United States District Court, S.D. Georgia, Statesboro Division
RANDAL HALL CHIEF JUDGE
the Court are Plaintiff's pro se motions to
recuse. (Docs. 3, 5.) Plaintiff requests that both the
undersigned and United States Magistrate Judge R. Stan Baker
recuse themselves "from this case and any further cases
involving" Plaintiff. (Mot. to Recuse, Doc. 3, at 1.)
These two motions are identical to each other and to the
motions for recusal Plaintiff filed in at least three other
cases before this Court. A short history of this case's
factual and procedural background is available in the
Magistrate Judge's Report and Recommendation entered on
March 7, 2019. (See Doc. 19.)
asserts that recusal is required of the undersigned and
Magistrate Judge Baker pursuant to 28 U.S.C. § 455(a)
because "[t]his Court's history of orders shows a
pattern by both Judge Hall and Magistrate Baker of treating
Mr. Daker disparately and discriminatorily as compared to
other cases, and saying anything it can to
rubberstamp-dismiss any and every case he files." (Mot.
to Recuse, at 4.) Plaintiff further contends that the
undersigned and Magistrate Judge Baker have acted as
"surrogate prosecutor[s]" and have
"flipflopped" by issuing inconsistent rulings
across Plaintiff's multiple pending cases. (Id.
is governed by 28 U.S.C. §§ 144 and 455. Jones
v. Commonwealth Land Title Ins. Co., 459 Fed.Appx. 808,
810-11 (11th Cir. 2012). Under Section 144, a judge must
recuse himself when a party to a district court proceeding
"files a timely and sufficient affidavit that the judge
before whom the matter is pending has a personal bias or
prejudice either against him or in favor of any adverse
party." 28 U.S.C. § 144. "To warrant recusal
under § 144, the moving party must allege facts that
would convince a reasonable person that bias actually
exists." Christo v. Padgett, 223 F.3d 1324,
1333 (11th Cir. 2000); see also Jones, 459 Fed.Appx.
at 811 ("The facts alleged in the affidavit must show
that the bias was personal, not judicial in nature."
(citing United States v. Archbold-Newball, 554 F.2d
665, 682 (5th Cir. 1977))).
455(a) requires recusal where "an objective,
disinterested, lay observer fully informed of the facts
underlying the grounds on which recusal was sought would
entertain a significant doubt about the judge's
impartiality." Parker v. Connors Steel Co., 855
F.2d 1510, 1524 (11th Cir. 1988). Any doubts must be resolved
in favor of recusal. United States v. Kelly, 888
F.2d 732, 744 (11th Cir. 1989).
judicial rulings "cannot serve as the basis for recusal
or cast doubts on impartiality unless [the moving party]
establishes pervasive bias and prejudice.7'
Jones, 459 Fed.Appx. at 811 (citing
Archbold-Newball, 554 F.2d at 682); see also
Liteky v. United States, 510 U.S. 540, 555-56 (1994)
("[J]udicial rulings alone almost never constitute a
valid basis for a bias or partiality motion." (citation
omitted)). "Neither a trial judge's comments on lack
of evidence, rulings adverse to a party, nor friction between
the court and counsel constitute pervasive bias."
Hamm v. Members of Bd. of Regents of State of Fla.,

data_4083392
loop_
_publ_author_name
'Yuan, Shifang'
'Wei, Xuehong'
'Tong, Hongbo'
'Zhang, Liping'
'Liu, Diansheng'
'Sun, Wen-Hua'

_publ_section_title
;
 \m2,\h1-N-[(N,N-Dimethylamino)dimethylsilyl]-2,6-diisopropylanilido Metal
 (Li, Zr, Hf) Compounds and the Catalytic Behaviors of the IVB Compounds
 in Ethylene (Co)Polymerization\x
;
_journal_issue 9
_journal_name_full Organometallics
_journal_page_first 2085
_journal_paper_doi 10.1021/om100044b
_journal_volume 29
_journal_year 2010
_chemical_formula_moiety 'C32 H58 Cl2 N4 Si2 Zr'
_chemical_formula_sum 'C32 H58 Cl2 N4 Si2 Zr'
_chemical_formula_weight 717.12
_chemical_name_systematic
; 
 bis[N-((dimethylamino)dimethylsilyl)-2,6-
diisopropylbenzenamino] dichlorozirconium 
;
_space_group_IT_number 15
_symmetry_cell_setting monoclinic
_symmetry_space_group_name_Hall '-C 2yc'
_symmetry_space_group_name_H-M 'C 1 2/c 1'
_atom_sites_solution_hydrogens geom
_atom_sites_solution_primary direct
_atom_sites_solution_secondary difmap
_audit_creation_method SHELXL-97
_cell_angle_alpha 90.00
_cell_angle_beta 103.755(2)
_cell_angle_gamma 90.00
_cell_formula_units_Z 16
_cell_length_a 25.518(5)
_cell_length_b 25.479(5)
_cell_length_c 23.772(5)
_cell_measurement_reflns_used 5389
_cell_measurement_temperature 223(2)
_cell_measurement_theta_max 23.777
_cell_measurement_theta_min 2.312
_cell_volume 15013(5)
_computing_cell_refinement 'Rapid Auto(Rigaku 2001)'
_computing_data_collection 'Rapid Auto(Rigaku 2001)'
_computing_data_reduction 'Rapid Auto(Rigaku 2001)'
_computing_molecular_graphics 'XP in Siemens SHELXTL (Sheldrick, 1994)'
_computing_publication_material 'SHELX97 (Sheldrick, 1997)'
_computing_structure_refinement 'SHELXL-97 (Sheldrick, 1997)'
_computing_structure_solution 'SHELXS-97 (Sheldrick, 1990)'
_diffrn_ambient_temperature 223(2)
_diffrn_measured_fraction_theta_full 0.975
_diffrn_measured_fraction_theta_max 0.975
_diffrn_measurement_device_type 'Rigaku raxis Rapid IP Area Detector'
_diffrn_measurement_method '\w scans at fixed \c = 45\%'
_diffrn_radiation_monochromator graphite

708 F.2d 647, 651 (11th Cir. 1983) (citations omitted);
see also Liteky, 510 U.S. at 555 ("[O]pinions
formed by the judge on the basis of facts introduced or
events occurring in the course of the current proceedings,
or of prior proceedings, do not constitute a basis
for a bias or partiality motion unless they display a
deep-seated favoritism or antagonism that would make fair
judgment impossible." (emphasis added)).
Plaintiff's bias allegations are based on comparisons
between his cases and the cases of other inmates before this
Court and for inconsistencies between the Court's
rulings. These allegations, however, are
insufficient to warrant recusal of the assigned judges in
Magistrate Judge Baker, having been confirmed as a District
Judge in this District, is no longer serving on this case.
(See In re Magistrate Judge Case Assignments, Case
No. 1:18-MC- 012, Doc. 1 (S.D. Ga. Sept. 5, 2018).)
Accordingly, Plaintiff's motion for recusal of Judge
Baker is denied as moot.
Plaintiff did not satisfy the relevant procedural
requirements of Section 144. See 28 U.S.C. § 144.
Plaintiff's motions do not include any affidavits, much
less a legally sufficient one.
even ignoring the procedural defects, the majority of
Plaintiff's arguments stem from his disagreement with the
Court's rulings in his cases. Plaintiff cites case law
that purportedly shows why the Court's rulings are
incorrect. Such disagreements with judicial rulings are not
"a valid basis for a bias or partiality motion."
See Liteky, 510 U.S. at 556.
Plaintiff's quibbles with the amount of time he was
granted for an extension as compared to other pro se
litigants. However, this is not the type of decision that
demonstrates bias or partiality. See id. ("A
judge's ordinary efforts at courtroom administration . .
. remain immune".) Again, Plaintiff's allegations
are judicial, not personal, in nature. In total, Plaintiff
failed to present evidence that shows a "deep-seated
favoritism or antagonism that would make fair judgment
impossible" or otherwise raise an objective doubt about
the assigned judges' impartiality. See id. at
555. Therefore, recusal of the assigned judges is not
required, and Plaintiff's motions for recusal (Docs. 3,
5) are DENIED.